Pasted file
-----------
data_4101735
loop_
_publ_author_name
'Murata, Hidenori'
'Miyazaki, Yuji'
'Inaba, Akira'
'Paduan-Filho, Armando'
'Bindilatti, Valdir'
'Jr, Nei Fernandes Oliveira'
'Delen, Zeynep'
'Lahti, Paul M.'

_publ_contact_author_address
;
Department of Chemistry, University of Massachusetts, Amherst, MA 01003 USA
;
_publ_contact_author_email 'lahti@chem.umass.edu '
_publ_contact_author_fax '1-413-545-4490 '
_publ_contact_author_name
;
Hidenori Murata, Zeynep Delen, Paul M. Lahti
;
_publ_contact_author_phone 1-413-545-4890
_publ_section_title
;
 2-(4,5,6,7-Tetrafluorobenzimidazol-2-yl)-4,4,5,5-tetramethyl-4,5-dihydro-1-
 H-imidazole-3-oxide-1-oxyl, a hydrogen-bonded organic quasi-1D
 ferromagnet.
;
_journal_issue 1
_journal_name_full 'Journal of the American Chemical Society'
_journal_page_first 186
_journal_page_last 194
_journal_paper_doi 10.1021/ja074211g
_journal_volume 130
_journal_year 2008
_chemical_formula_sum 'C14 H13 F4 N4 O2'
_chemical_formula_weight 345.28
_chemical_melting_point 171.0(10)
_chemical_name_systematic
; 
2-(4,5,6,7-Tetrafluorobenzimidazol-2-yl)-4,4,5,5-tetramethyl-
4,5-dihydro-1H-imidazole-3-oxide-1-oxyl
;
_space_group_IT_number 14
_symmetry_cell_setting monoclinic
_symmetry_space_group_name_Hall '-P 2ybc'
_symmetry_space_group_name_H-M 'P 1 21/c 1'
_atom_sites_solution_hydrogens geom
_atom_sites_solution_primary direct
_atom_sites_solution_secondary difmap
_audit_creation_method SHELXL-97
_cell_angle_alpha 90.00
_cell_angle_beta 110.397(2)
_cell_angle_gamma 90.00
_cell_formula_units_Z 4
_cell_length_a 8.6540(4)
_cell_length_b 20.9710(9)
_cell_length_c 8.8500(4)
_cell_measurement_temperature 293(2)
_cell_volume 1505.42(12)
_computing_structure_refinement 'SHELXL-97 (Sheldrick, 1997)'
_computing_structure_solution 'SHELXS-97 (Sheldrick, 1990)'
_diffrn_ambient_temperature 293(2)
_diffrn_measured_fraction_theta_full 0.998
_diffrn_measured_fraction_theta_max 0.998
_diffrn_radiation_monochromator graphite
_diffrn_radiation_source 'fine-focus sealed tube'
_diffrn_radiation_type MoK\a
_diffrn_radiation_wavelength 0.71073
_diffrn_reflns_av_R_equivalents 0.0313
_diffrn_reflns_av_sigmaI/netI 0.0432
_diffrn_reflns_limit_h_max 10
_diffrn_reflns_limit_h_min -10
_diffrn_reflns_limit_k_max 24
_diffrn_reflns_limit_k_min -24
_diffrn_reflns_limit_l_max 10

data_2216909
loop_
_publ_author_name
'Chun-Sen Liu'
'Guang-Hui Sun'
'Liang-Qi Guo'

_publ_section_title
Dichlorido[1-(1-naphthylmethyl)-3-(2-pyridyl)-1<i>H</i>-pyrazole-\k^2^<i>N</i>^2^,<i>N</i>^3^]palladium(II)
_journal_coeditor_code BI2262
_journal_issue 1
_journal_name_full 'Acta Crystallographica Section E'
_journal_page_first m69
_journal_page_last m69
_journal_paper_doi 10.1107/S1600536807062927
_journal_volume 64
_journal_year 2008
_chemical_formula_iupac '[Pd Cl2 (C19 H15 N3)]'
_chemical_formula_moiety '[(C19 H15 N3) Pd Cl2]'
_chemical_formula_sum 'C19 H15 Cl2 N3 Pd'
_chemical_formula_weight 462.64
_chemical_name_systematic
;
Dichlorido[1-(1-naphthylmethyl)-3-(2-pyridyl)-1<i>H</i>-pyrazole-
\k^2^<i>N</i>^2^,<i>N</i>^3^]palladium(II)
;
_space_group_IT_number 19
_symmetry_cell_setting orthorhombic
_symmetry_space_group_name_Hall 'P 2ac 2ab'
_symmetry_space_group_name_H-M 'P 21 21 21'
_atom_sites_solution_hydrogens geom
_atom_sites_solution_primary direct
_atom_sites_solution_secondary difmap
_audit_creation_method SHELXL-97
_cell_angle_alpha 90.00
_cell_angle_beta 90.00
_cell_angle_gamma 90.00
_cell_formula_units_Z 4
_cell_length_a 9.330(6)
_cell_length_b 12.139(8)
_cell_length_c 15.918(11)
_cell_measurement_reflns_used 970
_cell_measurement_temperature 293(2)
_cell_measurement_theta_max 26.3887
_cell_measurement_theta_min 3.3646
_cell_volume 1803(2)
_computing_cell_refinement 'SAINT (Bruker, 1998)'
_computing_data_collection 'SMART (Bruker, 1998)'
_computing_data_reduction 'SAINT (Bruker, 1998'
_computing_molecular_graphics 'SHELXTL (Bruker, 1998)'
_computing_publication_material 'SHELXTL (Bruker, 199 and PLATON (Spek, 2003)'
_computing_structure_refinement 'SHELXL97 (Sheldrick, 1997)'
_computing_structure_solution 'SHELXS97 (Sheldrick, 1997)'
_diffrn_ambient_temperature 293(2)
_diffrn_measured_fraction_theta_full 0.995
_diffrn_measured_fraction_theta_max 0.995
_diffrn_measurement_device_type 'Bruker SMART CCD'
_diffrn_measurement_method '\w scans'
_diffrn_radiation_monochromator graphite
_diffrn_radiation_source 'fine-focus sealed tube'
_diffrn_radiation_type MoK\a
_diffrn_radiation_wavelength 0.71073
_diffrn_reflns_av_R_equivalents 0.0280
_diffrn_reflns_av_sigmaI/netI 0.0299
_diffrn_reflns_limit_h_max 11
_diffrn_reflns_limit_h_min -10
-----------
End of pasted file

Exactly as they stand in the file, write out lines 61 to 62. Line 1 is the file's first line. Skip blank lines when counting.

_computing_structure_refinement 'SHELXL-97 (Sheldrick, 1997)'
_computing_structure_solution 'SHELXS-97 (Sheldrick, 1990)'